One man. One face. That memory burned like acid, every detail so crystal clear in her mind’s eye that its owner might have been standing right there next to Aylen in the clinic, smiling up at her (smiling down, he had always smiled down at her, he had been so tall, they had all teased him about his great and gangling height)—


Sitaram and his mice and his rapid neural biomapping—it had been his side project, his personal obsession. The year before the virus came, he’d managed to map lab mice, one cortical layer at a time, in a matter of mere hours instead of the years that the painstaking manual coding from scratch that the construction of a semi-autonomous machine AI required. But the mapping process had invariably killed the mice, and their newly birthed neural networks had sparkled and died along with them.

Then Sitaram had tried freezing the mice first, live, so quickly that their body cells had had no time to rupture. To the marvel (and deep disquiet) of everyone else, the resulting tiny, intricate murine networks had thrived for months, still attached to their deep-frozen donors.

Those little networks hadn’t been able to actually do much, though; they had been only mice, after all.

Aylen sucked in a deep, shuddering breath. “But that person would have to die, so that all the Enclave could live again.”

Sitting in the dark with Sitaram, after they’d turned off all the lights to stretch what was left of the backup generator fuel. Sitaram’s face lit from beneath by the faint glow of the portable CO2 monitor, the numbers on the display creeping slowly, slowly up and up.

I know how to turn the machines back on, Ram.

The tear tracks on his cheeks reflecting the monitor’s status markers in yellow and red, the pinpoints of light shining like fireflies in his wet dark eyes. Her own arm, pale and freckled, extended toward the syringe squeezed too tightly in his white-knuckled fist.

Am I dead? Selina screamed at her other self. Am I dead—am I—and suddenly she saw a room, or what was left of a room, ugly and jagged in the harsh green-and-black of a night vision camera. For a long moment she couldn’t understand what she was seeing. The objects that filled the room were lumpy, irregular but still bizarrely angular—then she realized she was looking at ice. The maze of pipes filling the room, leading to the coffin-sized tank in its center, had become fantastical crystalline sculptures of whatever scraps of ambient humidity had slowly leached into the room through its seals. Those pipes, still somehow holding pressure after all those years, all those centuries, or even longer? full of frigid liquid helium—the tank, holding—

“I told my family I thought there might still be people in the Enclave who could help us.” Aylen laughed, a harsh humorless bark. “But there’s only the Machine left, after all.” Then he did run, his legs visibly shaking as they carried him out of her limited sight, into the grayish haze emanating from the far unseen end of the corridor.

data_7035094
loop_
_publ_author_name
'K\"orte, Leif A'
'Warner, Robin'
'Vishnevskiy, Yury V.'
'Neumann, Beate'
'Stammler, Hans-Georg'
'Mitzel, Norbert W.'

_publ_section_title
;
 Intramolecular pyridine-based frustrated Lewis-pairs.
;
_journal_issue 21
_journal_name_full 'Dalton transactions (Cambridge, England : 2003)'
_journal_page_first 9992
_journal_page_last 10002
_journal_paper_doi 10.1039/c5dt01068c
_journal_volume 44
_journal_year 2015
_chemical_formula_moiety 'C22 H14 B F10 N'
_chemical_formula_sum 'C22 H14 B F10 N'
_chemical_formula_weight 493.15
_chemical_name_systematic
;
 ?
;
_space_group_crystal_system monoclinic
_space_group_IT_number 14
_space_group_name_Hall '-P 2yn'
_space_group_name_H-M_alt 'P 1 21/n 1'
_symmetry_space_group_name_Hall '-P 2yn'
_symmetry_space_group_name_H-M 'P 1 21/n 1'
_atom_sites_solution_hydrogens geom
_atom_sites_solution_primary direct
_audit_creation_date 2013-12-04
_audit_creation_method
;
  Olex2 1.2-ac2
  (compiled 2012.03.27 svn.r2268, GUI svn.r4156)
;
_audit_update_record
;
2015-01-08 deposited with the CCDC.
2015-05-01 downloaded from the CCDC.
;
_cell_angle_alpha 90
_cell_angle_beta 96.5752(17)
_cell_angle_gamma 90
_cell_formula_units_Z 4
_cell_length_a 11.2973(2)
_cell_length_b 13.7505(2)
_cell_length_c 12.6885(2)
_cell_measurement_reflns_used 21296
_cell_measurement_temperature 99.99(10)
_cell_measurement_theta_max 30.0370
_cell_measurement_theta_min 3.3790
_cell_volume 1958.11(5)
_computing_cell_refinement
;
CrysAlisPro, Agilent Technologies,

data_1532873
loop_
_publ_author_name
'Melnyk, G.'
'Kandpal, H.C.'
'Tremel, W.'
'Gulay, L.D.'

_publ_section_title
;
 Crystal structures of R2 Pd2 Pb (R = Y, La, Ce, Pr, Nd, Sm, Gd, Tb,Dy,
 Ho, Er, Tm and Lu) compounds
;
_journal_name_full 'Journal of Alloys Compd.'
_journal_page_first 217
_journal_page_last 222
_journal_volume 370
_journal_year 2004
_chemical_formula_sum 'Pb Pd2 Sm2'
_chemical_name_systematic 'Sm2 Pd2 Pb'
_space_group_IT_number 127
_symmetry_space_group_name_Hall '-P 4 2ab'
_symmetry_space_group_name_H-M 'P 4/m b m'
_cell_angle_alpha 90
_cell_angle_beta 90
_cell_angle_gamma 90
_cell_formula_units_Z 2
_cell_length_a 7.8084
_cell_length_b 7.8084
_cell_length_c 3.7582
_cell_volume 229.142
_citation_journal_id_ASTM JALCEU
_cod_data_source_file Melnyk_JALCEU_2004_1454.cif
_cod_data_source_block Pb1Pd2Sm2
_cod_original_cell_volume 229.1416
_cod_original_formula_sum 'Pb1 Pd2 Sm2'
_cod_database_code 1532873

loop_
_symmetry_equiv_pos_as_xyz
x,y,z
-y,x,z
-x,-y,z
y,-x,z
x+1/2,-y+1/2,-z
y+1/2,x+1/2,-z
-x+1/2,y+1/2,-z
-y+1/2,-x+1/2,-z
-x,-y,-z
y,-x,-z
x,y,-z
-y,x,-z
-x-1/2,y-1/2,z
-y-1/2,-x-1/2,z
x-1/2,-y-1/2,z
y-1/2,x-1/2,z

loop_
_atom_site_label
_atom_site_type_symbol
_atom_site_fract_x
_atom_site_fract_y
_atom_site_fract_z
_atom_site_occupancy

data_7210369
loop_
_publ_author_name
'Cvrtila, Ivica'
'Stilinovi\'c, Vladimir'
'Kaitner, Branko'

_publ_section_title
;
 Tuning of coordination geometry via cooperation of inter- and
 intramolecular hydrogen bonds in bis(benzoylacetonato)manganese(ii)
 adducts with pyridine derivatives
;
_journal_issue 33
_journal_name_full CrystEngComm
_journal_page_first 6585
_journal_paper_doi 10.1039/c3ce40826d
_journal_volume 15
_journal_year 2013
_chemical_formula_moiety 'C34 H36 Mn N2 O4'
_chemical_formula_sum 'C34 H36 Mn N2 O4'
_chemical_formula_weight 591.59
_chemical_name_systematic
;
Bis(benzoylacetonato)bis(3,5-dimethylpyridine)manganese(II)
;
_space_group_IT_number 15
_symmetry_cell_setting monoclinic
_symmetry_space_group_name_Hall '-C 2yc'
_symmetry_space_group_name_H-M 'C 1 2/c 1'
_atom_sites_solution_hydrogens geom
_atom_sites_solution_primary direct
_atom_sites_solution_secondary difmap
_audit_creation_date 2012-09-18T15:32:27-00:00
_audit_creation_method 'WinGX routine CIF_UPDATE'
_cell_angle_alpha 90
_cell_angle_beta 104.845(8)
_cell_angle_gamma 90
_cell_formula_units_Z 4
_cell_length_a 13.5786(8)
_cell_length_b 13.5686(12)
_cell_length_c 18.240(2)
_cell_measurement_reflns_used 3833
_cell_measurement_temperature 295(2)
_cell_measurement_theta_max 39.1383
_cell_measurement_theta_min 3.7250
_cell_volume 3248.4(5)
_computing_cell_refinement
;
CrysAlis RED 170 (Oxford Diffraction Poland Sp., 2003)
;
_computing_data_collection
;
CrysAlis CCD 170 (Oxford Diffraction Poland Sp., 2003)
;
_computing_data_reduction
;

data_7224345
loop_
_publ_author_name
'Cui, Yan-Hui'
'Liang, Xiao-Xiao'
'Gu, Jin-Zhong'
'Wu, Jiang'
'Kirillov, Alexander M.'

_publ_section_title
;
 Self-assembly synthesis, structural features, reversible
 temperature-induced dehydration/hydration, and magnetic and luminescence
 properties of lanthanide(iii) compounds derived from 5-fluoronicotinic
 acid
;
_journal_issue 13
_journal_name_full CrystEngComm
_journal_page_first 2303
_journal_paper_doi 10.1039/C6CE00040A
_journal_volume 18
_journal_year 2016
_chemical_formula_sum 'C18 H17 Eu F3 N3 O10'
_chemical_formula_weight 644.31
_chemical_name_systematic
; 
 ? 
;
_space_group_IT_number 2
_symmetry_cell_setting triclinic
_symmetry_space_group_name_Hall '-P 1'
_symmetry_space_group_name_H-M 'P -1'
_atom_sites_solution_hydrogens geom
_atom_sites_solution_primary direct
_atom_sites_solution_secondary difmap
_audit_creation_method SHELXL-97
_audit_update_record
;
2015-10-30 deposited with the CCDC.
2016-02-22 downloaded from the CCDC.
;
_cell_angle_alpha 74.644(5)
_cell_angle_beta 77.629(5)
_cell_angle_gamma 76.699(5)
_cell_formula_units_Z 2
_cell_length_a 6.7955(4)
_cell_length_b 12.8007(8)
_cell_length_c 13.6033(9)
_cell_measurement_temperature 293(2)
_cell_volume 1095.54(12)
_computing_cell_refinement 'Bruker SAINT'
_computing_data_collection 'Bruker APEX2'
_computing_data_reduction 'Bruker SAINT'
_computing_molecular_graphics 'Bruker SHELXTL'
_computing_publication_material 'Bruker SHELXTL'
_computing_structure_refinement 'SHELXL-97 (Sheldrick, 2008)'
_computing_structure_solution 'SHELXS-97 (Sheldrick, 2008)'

She must have restarted the ventilation machinery, just as she had promised Ram she would. There were hundreds of thousands of hours of audiovisual object memories in her tables, far more than the brief handful of years she had spent as Selina, only Selina living in the Enclave. People in the Enclave’s rooms and galleys and corridors, laughing and crying and eating and sleeping and fighting and making love—

But the rooms, the galleys, the corridors were all empty now, lightless voids. Even the mice were gone.

“Where did they all go?” Selina tried to shout after him. “All the people left alive, still inside the Enclave, where did they all go?” But her voice was only a broken, useless stutter from the wall speaker, and Aylen was already gone.

I thought you might be sorry, that you hadn’t helped us before.

I thought there might still be people here who could help us.

But there’s only the Machine left, after all.

A sharp sense of heat, of warning, touched Selina’s consciousness. Power expenditure in excess of current storage capacity, whispered the cold indifference of her other self. Initiating shutdown.

Selina was running along the boat’s edge, her mother’s voice echoing in her ears—don’t run, you’ll slip and fall, Selina!—and her foot hit a puddle and skidded forward so abruptly she didn’t even have time to scream before she tumbled over the side. A brief, gut-wrenching sensation of weightlessness and then she hit the water. It was shockingly cold, enveloping her all around and far, far over her head in a rushing roar of bubbles, but there was nothing for her desperately clawing hands to grab onto. Selina lifted her head, eyes burning in the salt, as the rippling silver orb of the sun receded further and further from her outstretched fingers.